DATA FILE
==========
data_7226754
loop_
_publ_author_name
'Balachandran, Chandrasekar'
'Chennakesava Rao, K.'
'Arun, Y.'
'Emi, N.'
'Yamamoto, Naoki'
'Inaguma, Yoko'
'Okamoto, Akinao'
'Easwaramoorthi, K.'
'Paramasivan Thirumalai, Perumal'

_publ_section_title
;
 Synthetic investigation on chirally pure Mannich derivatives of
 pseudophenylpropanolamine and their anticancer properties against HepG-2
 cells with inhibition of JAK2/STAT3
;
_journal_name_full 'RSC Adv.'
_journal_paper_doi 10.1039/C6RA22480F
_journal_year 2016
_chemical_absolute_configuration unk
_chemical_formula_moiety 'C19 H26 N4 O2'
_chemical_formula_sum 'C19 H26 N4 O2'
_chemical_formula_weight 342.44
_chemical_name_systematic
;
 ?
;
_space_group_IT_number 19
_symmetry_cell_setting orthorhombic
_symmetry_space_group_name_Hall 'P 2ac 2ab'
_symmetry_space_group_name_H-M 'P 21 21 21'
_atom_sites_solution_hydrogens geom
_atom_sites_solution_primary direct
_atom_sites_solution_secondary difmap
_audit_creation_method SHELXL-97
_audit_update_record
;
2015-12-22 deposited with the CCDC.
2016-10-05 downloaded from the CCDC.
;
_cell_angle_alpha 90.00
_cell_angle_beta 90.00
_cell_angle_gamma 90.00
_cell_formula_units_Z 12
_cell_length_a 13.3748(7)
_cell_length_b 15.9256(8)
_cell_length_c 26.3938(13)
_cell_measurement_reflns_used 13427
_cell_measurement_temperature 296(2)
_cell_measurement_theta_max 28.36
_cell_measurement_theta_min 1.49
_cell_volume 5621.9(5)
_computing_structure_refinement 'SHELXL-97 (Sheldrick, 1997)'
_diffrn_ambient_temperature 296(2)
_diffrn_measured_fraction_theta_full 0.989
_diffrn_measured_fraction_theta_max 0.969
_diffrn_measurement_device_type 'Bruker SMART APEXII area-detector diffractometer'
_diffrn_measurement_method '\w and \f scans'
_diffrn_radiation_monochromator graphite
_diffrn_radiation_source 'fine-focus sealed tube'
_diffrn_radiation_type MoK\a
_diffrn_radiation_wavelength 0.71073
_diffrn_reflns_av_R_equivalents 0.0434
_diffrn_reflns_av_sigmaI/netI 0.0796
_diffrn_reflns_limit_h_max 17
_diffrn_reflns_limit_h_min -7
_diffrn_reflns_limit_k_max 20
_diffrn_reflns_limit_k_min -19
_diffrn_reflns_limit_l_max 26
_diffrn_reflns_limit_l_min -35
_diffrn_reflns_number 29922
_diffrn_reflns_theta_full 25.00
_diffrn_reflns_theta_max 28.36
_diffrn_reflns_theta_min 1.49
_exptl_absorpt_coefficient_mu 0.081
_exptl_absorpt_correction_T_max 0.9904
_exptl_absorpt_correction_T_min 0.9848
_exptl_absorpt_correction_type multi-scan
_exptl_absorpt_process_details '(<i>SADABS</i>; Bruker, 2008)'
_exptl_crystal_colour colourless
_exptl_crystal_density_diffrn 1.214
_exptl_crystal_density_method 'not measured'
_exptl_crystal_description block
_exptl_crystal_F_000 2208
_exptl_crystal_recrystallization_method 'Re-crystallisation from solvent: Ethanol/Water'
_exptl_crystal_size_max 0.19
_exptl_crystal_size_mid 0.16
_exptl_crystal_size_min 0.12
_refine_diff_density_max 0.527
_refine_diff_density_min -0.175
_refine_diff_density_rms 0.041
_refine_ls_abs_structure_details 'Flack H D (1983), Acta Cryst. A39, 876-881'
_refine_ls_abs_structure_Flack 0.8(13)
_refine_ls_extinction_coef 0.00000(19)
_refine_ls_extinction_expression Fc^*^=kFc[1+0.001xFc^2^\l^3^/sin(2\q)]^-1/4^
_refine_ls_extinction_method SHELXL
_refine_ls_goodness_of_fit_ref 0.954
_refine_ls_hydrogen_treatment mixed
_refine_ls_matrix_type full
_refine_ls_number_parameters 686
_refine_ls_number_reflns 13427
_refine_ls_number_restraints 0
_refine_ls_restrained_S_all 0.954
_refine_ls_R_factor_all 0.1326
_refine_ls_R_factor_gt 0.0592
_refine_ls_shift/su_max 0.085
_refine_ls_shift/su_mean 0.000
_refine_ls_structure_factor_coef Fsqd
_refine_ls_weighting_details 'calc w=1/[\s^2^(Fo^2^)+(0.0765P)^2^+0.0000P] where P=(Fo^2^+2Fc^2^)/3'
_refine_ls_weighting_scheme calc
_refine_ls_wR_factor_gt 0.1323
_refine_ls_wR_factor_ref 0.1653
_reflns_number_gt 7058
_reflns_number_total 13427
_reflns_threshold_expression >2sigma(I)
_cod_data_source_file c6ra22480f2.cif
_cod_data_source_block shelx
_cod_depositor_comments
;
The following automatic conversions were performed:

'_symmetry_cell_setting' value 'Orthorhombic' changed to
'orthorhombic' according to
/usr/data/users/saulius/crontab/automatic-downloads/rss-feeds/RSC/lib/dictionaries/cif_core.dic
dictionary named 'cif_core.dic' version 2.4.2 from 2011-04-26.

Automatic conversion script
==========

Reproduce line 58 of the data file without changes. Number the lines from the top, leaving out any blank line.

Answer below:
_diffrn_measured_fraction_theta_max 0.969